Reality-testing your financial plan

Q. I am contemplating changing financial planners and I just met with one who seemed very impressive. Within about three hours he had everything laid out for me: the investments I should purchase, the use of life insurance, delaying CPP to 70 and more. Still, I would like to get a second opinion before I make my move. 

I am 63 years old and single, living in Ontario. My house is worth $1,200,000 and my investments are also worth $1,200,000. I have a small indexed pension of $17,000 and I expect full CPP. What do you think?

A. Many years ago, part of my training in the insurance business was to find a person’s hot button and push it! Is there any chance the planner was throwing out ideas in a similar way to hook you? There is nothing wrong with this, because before a planner can help you, you have to be aware there is something to be solved. (That said, I also think a big piece was missing in your conversation, which I will share with you later.)

Let’s have some fun by going through the common advice for people in your situation. Keeping in mind that all of the points listed below represent good advice, we’ll see how each could be used as a hook. 

Delaying CPP to age 70

I’m sure all of your friends are telling you to take Canada Pension Plan (CPP) benefits as soon as possible. So when a professional suggests delaying your CPP to age 70, allowing your benefit to increase by 8.4% each year after age 65 and giving you a larger indexed pension for life, that should grab your attention. 

The reasons for delaying get even better, though: The initial CPP benefit amount is based on the YMPE (Yearly Maximum Pensionable Earnings) not the CPI (the general inflation rate). Last year the YMPE increased by about 5%, meaning if you aren’t collecting CPP, your initial benefit will be based on an amount 5% higher than last year’s amount. If you are already collecting CPP, you got only a 1% raise to reflect the change in the CPI.

Selling your high-cost mutual funds for low-cost ETFs

If paying fees really bothers you, a lower-cost alternative would make a good hook. There is a company now that’s trying to push people’s hot button and build their business by advertising that you can retire 30% richer just by lowering fees. Maybe, maybe not. Investment returns and planning services also play a role in accumulating money.

Identifying which account to draw from first: RRIF, non-registered or TFSA

When you have accounts that are tax-free, partially tax free and 100% taxable, the question of where to draw first and can be made to sound like a very complicated puzzle. If someone comes along saying they can simplify this, it may be a great relief to you. 

However, I’ve modelled this out many times and often there is very little difference in which account you draw from; often the best approach is to be as tax-efficient as you can each calendar year.

Strategies to avoid the OAS clawback

This is a hot button for a lot of people. Remember, if you are subject to clawbacks, it is the after-tax portion you are losing, not the full Old Age Security (OAS) benefit. Given that the maximum OAS benefit is about $7,384 per year, the after-tax amount in Ontario is about $4,179. I know, if you’re clawed back you are still out money, but not $7,000.

The trick with reducing your clawback is to reduce your taxable income, which is usually done by having tax efficient investments in your non-registered accounts.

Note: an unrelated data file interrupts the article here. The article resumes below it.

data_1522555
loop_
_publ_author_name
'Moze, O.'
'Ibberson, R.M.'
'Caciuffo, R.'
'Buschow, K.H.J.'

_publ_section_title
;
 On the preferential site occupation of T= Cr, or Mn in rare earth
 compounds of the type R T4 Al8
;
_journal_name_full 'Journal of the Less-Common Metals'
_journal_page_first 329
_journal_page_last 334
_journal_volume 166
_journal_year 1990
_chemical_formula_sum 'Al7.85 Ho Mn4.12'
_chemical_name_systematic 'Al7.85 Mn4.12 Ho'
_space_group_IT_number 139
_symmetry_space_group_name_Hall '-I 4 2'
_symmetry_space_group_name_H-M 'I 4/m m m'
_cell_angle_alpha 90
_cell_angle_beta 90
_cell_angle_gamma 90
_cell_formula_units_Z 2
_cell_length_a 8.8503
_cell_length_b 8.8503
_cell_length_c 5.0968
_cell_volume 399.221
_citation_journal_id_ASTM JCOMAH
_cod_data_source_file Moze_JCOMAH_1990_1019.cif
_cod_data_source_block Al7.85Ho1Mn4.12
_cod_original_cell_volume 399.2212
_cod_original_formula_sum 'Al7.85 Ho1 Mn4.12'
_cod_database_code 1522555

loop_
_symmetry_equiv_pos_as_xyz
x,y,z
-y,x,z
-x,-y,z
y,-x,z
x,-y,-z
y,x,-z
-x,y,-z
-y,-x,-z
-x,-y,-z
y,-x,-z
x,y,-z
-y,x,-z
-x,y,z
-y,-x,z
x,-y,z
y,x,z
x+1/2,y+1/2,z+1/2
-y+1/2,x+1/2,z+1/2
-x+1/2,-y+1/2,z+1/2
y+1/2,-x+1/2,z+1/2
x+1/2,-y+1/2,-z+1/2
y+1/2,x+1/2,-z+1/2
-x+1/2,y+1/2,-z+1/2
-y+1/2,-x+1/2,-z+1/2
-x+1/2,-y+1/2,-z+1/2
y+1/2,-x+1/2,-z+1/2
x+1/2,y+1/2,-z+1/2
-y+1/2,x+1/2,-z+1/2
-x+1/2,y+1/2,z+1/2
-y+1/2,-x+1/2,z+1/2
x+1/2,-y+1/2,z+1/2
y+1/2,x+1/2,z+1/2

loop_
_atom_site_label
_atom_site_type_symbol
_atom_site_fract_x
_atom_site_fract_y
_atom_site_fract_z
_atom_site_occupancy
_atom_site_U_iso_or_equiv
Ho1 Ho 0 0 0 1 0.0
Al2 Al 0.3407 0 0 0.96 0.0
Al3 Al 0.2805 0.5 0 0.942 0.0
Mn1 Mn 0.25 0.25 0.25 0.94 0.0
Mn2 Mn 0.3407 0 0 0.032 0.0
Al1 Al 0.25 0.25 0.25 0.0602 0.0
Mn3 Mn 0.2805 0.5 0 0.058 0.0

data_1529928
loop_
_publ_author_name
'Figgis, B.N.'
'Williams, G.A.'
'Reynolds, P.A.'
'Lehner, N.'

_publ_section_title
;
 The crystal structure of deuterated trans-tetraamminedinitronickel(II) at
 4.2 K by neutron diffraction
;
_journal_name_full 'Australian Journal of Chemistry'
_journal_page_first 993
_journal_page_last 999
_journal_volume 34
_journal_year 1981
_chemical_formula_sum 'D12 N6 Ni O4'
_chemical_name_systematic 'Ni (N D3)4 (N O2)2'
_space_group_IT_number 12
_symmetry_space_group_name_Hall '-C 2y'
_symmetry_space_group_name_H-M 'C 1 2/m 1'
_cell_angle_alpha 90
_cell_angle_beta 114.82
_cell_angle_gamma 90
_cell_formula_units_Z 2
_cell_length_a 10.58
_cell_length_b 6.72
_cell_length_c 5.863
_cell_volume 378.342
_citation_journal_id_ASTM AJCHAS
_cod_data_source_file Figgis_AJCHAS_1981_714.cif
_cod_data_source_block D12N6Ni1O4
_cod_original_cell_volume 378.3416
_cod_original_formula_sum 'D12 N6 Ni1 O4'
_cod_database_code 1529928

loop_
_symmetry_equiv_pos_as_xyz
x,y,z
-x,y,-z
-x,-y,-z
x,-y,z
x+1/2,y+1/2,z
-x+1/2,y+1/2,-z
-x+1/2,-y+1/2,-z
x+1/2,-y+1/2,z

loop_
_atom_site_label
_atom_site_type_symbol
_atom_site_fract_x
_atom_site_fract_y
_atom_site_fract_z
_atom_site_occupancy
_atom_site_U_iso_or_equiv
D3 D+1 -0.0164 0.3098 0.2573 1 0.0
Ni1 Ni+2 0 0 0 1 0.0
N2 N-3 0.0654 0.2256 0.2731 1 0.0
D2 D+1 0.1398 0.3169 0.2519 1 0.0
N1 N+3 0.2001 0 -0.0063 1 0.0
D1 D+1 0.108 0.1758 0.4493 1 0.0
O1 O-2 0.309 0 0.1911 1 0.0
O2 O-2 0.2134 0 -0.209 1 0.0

Using tax-efficient funds, such as capital class and return of capital funds, for non-registered accounts

Investing outside of RRSPs and TFSAs means receiving T3s and T5s, and paying tax. I haven’t met too many people who enjoy paying tax, so an advisor who comes along and explains how they can reduce your taxes should be of interest. 

Common approaches are to use capital class funds or ETFs, or return of capital funds or alternatives.

Exchanging alternative investments for bonds

If you’re concerned about low returns from bonds, I’m sure you’d take notice when a planner shows you an alternative investment with a history of steady 5% to 7% returns and very little volatility (history is no indication of future returns).

Alternative investments can be a great addition to an investment portfolio, but they come with their own set of risks—such as they can’t be cashed at any time and your investment is not guaranteed.

So, what now?

I’ve highlighted some good common financial planning strategies that can get your attention. But did you spot what is missing in all of that advice? It is you John. You’re missing. 

My question to you is this: How much time did the planner spend talking to you about the things you’ve done and your future plans? 

It’s my view that your lifestyle, not your assets, are going to dictate which investments and planning strategies you should follow. For example, spenders wanting to maximize their lifestyle right to the end don’t have to worry about tax if there is very little money left. No need for insurance or trusts. However, builders trying to accumulate as much money as they can over their lifetime will approach investing differently and may need trusts and insurance to protect that plan.

John, have I hooked you yet? The planner you met has certainly got your attention. Why not go back to him and have him show you how his ideas fit into your lifestyle? I think once that is done you will feel more comfortable with him and his advice. 

Allan Norman is a Certified Financial Planner with Atlantis Financial Inc. and can be reached at or

This commentary is provided as a general source of information and is intended for Canadian residents only. Allan offers financial planning and insurance services through Atlantis Financial Inc.

The post Reality-testing your financial plan appeared first on MoneySense.

Source link

Leave a Reply

Your email address will not be published. Required fields are marked *